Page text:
News: Specialized Press
Characteristics of Placebo Responders in Pediatric Clinical Trials of Attention-Deficit/Hyperactivity Disorder
Source: Journal of American Academy of Child & Adolescent Psychiatry. 48(12):1165-1172 / Date: December 2009 / Category: Specialized Press
Authors: NEWCORN, JEFFREY H.; SUTTON, VIRGINIA K.; ZHANG, SHUYU; WILENS, TIMOTHY; KRATOCHVIL, CHRISTOPHER; EMSLIE, GRAHAM J.; D'SOUZA, DEBORAH N.; SCHUH, LESLIE M.; ALLEN, ALBERT J.
Objective: Understanding placebo response is a prerequisite to improving clinical trial methodology. Data from placebo-controlled trials of atomoxetine in the treatment of children and adolescents with attention-deficit/hyperactivity disorder (ADHD) were analyzed to identify demographic and clinical characteristics that might predict placebo response in future clinical trials.
Method: Data were pooled across 731 placebo-treated pediatric patients who participated in 10 acute, randomized, placebo-controlled trials. Responder status was based on empirically derived thresholds of change on the total score of the ADHD Rating Scale with minimal and robust response defined as 25% or greater and 40% or greater decrease, respectively. Study design characteristics, including randomization ratio, dose, and titration strategy, and patient demographic and clinical characteristics were examined as potential predictors of placebo response.
Results: Inattentive subtype, lack of previous stimulant treatment, presence of comorbid tics and nonwhite ethnicity were associated with robust placebo response. A subset analysis of patients completing 6 weeks of treatment (to eliminate the effects of early dropout) identified inattentive subtype and lack of previous stimulant experience as significant predictors of robust placebo response.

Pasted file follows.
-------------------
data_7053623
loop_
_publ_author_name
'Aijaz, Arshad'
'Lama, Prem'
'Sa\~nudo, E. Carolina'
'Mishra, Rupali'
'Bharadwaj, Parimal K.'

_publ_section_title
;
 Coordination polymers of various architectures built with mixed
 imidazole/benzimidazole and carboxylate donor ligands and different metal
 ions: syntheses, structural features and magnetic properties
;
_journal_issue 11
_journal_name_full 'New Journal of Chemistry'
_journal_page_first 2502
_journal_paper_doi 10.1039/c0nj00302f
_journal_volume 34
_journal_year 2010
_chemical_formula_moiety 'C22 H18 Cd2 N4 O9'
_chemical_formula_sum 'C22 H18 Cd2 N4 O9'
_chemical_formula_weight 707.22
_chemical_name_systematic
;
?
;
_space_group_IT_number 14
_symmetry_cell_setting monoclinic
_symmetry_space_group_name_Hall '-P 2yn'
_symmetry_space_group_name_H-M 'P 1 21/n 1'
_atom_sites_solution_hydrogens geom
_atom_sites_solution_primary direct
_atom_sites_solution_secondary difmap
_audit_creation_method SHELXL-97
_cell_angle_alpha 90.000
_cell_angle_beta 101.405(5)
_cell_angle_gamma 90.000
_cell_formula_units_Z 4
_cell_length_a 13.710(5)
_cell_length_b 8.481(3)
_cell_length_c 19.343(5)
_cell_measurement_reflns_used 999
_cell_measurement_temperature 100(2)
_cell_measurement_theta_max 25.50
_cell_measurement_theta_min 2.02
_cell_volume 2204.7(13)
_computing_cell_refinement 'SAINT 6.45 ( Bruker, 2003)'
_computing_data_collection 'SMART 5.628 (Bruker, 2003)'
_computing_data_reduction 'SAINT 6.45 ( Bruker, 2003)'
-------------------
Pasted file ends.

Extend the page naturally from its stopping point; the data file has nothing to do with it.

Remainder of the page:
Conclusions: Placebo response is less likely in subjects with combined-subtype ADHD who are not stimulant-naive. Limiting ADHD clinical trials to this more restricted subject group is likely to maximize treatment differences. However, because this is not always possible or desirable, identifying other methods of mitigating placebo response is essential.
Clinical trials registration information-Evaluation of Continuous Symptom Treatment of ADHD: A Placebo-Controlled Double-Blind Assessment of Morning-Dosed or Evening-Dosed Strattera. URL: http://clinicaltrials.govfc. Unique identifier: NCT00486122. Results of the other studies are posted at www.clinicalstudyresults.org, ID numbers 1585, 1586, 3468, 4908, 2746, 5004, 5670, 5831, and 6477, and www.lillytrials.com.